The Top 25 DJs Who Defined The Year 2023 - Features - Mixmag

The Top 25 DJs Who Defined The Year 2023

The DJs who represented the best of dance music in 2023

  • Words: Patrick Hinton, Megan Townsend, Gemma Ross, Becky Buckle, Tibor Heskett | Design: Keenen Sutherland, Tomi Tomchenko
  • 12 December 2023

While the world continues to feel like it’s spinning off its axis amid intense and troubling times, clubland has shown it can still provide a place of respite in 2023, as well as the energy to fight back. Whether you’ve chosen to embrace the chaos with hard ‘n’ fast thrills, disconnect from this plane and raise your soul to a higher power through spiritual sounds, resist the powers that be, authentically embrace your heritage, or feel at home among your people, the dancefloor has helped inspired joy, solace and determination. It’s not immune to wider issues, and after riding the euphoria of full-time clubbing’s return in a post-lockdown world across 2022, there’s been some reality biting with economic turmoil and internal disputes. But at its best, dance music remains an antidote, standing up for the marginalised, organising community efforts to enact meaningful change, and providing the escape of discovery via inventive sounds and new musical movements. In the list below, we salute 25 DJs who have brought light to the year (in alphabetical order).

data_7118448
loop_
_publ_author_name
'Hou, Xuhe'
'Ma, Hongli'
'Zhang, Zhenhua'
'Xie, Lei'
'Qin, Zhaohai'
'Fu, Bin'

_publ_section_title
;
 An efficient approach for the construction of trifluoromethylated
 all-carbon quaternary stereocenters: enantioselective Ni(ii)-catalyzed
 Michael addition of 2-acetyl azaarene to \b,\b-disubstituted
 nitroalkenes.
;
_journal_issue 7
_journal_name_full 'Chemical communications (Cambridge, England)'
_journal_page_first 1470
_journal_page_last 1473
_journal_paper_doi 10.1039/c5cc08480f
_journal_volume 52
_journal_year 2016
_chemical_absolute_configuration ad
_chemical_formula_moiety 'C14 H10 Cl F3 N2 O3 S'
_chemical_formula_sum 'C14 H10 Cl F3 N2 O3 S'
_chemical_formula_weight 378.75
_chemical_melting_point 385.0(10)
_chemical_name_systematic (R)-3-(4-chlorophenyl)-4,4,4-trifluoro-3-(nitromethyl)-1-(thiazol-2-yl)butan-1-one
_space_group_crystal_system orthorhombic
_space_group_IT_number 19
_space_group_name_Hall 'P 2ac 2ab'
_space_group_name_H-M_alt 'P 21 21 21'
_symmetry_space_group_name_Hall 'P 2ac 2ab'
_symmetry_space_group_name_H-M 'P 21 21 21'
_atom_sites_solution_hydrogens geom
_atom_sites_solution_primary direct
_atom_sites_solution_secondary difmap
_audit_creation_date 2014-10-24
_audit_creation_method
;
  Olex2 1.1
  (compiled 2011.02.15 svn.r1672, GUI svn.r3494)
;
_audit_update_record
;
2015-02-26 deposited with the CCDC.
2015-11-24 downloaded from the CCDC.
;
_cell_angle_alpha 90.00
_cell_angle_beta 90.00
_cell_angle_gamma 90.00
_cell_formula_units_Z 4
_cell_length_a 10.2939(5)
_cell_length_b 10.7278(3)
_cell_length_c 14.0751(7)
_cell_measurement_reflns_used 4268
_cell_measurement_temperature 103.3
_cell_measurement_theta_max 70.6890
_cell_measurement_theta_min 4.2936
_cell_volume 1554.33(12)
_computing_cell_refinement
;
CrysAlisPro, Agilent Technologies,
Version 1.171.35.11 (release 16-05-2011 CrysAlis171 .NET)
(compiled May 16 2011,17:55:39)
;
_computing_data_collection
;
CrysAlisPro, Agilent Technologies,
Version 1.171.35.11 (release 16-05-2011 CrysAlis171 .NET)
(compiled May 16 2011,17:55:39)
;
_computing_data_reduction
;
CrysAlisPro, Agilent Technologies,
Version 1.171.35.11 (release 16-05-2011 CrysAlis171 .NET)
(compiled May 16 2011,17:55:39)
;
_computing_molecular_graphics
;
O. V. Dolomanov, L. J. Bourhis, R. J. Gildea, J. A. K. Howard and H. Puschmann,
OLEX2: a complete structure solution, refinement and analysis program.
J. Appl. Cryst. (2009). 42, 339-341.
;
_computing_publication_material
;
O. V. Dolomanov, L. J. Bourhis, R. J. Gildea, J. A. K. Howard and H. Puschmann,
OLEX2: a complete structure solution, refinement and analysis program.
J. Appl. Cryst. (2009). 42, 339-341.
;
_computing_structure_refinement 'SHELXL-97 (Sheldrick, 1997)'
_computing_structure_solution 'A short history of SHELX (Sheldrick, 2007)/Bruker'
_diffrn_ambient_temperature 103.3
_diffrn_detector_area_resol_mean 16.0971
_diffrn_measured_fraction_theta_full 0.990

Credit: Akshay Rathod